But then it dawned on me. I realised some of the key reasons why I dislike Billy Joel’s music – why I feel just fine writing off his entire career. Not that he’s had much of a career post-1985. Even Elton John has managed the odd almost-decent tune since then. But Billy Joel somehow managed to get worse – if Storm Front wasn’t annoying enough there was 1993’s River Of Dreams. That same music teacher loved that album…
And here’s what I realised, listening to the song The Stranger while waiting for a bus: Billy Joel is like a music teacher if a music teacher ever managed to sign a record deal. There are all these ideas masquerading as perfect pop in a Billy Joel song. It’s all correct; it’s all written to order, he measures the cloth, cuts it to suit. But where is the emotion? Where is the, well, realness, in any of Joel’s songs?
It is music-teacher music.
You can just picture music teachers when they go walking in their sleep conducting choirs singing this junk. And loving it.
I then started to think that maybe Billy Joel had been unlucky – guilty by association, somewhat. His song Scenes From An Italian Restaurant infiltrated my ears and I thought of a dozen late-night/dinner-jazz/soul-for-people-with-no-soul compilations featuring turgid Piano By Candlelight/Moonlight Sax versions of that song. And other Billy Joel songs too (Just The Way You Are, She’s Always A Woman, New York State Of Mind).
You might be thinking it’s impossible to blame Billy Joel for the bad cover versions of his material – but I disagree. I can’t think of a single Billy Joel cover that is better than the original – and I hate the originals. That suggests poor source material. C’mon! The world is full of novelty covers, one-hit remakes, ironic/bizarre choices, acoustic tone-downs and (even) R’n’B rewrites that have improved on dodgy source material; that have played to strengths and shown a way forward for what once seemed an average song. There are loads of crap tunes that have, somehow, been reborn; improved. The ultimate compliment that is paid – it’s actually a backhander when you think about it – is for someone to say that they never realised the song was so good until they heard the cover version. It’s a polite way of saying that you dislike the original singer/song.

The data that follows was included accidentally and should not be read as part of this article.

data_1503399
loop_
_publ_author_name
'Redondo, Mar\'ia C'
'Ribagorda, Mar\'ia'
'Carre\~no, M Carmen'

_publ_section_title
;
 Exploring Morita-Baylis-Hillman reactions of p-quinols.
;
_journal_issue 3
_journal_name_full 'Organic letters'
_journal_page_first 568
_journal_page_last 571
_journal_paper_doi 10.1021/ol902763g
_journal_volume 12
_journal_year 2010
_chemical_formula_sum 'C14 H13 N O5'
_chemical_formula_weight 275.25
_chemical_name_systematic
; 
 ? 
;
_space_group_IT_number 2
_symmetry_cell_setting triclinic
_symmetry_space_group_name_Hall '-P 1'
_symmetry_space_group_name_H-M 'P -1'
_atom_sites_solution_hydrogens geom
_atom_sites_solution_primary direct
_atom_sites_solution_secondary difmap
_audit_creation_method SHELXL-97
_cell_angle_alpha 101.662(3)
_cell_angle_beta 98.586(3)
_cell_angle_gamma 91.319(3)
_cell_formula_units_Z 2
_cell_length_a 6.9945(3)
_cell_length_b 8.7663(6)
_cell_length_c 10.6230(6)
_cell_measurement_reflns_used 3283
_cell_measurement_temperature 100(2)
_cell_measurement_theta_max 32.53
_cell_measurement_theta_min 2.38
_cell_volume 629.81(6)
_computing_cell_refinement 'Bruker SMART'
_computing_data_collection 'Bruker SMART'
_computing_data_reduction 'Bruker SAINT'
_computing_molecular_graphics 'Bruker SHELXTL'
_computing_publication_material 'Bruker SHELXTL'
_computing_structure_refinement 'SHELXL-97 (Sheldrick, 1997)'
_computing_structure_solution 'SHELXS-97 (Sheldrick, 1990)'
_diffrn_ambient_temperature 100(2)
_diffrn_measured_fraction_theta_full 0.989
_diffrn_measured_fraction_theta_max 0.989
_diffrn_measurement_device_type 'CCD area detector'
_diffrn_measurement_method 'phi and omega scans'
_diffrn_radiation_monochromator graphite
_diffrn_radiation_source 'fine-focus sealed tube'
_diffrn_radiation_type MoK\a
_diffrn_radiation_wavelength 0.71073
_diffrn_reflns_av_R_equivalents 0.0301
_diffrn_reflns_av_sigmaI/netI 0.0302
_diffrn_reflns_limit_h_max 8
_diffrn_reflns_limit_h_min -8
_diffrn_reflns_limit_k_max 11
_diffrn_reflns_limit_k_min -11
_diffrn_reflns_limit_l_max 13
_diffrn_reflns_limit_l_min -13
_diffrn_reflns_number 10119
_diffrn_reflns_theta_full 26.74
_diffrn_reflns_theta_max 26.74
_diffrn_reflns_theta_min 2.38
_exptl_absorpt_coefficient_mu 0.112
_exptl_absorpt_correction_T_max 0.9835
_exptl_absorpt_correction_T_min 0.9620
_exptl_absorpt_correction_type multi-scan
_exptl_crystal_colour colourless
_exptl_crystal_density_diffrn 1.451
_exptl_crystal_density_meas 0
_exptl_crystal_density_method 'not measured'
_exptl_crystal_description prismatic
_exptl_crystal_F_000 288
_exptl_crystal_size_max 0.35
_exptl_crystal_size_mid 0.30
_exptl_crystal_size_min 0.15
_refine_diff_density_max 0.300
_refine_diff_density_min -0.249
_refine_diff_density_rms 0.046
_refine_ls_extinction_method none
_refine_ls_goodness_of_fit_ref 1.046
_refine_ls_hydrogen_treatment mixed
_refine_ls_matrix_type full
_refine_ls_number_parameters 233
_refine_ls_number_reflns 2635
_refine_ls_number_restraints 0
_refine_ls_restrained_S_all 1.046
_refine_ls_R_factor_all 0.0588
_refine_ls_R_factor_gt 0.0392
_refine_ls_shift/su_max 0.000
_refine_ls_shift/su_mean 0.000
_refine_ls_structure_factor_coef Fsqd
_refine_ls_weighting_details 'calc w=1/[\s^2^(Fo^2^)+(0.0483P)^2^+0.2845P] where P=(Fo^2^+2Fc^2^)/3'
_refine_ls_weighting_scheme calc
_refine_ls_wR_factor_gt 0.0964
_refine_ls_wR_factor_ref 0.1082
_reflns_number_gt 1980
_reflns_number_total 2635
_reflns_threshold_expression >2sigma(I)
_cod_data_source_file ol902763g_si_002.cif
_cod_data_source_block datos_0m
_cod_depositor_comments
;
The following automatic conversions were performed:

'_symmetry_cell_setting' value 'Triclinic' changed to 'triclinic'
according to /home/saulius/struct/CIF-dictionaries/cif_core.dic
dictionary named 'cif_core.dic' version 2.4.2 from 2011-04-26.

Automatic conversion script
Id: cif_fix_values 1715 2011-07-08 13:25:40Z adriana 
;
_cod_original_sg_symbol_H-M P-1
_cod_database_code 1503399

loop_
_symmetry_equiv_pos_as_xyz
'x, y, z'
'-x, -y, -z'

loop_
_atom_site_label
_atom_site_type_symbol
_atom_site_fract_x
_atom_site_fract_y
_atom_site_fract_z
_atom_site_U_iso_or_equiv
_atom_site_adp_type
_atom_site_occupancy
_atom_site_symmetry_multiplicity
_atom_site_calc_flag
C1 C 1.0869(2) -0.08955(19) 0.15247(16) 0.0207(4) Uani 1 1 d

Well, where are the remakes that improve Billy Joel’s fair-to-middling material? Where are the improvements? No – there are none. The fact is Billy Joel inspires covers by bands like Westlife. And might I add deservedly.
Joel never really did anything of value after 1985 – and there wasn’t much before it. He’s an example of the worst excesses of the “industry” aspect of the industry when it was at peak flow.
It’s no shame that he hasn’t quite had the big comeback (well, he has I guess, if you count his run of live shows, but that’s still resting on laurels, playing the hits) – because if you want some decent post-80s Billy Joel you can just listen to anything by Ben Folds. That might actually be Billy’s best gift to the world – and of course Folds comes to us more from Joe Jackson at any rate…
People point to Billy Joel indulging himself with classical music (isn’t that just him trotting along behind Paul McCartney again?) People point to his rock’n’roll rewrites, his appropriation and appreciation of 50s rock’n’roll and doo-wop – it’s called lazy pastiche. People point to him selling over 100 million records. So has Celine Dion.
I hate Billy Joel. It’s grown from severe dislike to hatred. Pure, simple.
His songs are irritating – he has, perhaps ironically, used his frustration as a struggling bar-room hack to create the ultimate annoyance: a song that will forever be sung by bar-room hacks. And he’s been a has-been for longer than he was ever a big star; a terrible career curve. One without acumen, one without ethos – without drive or innovation. It is, in short, every music teacher’s dream. And will continue to be.
But going on like this could give me a heart attack-ack-ack-ack-ack-ack. I think that guy from Garageland had it spot on…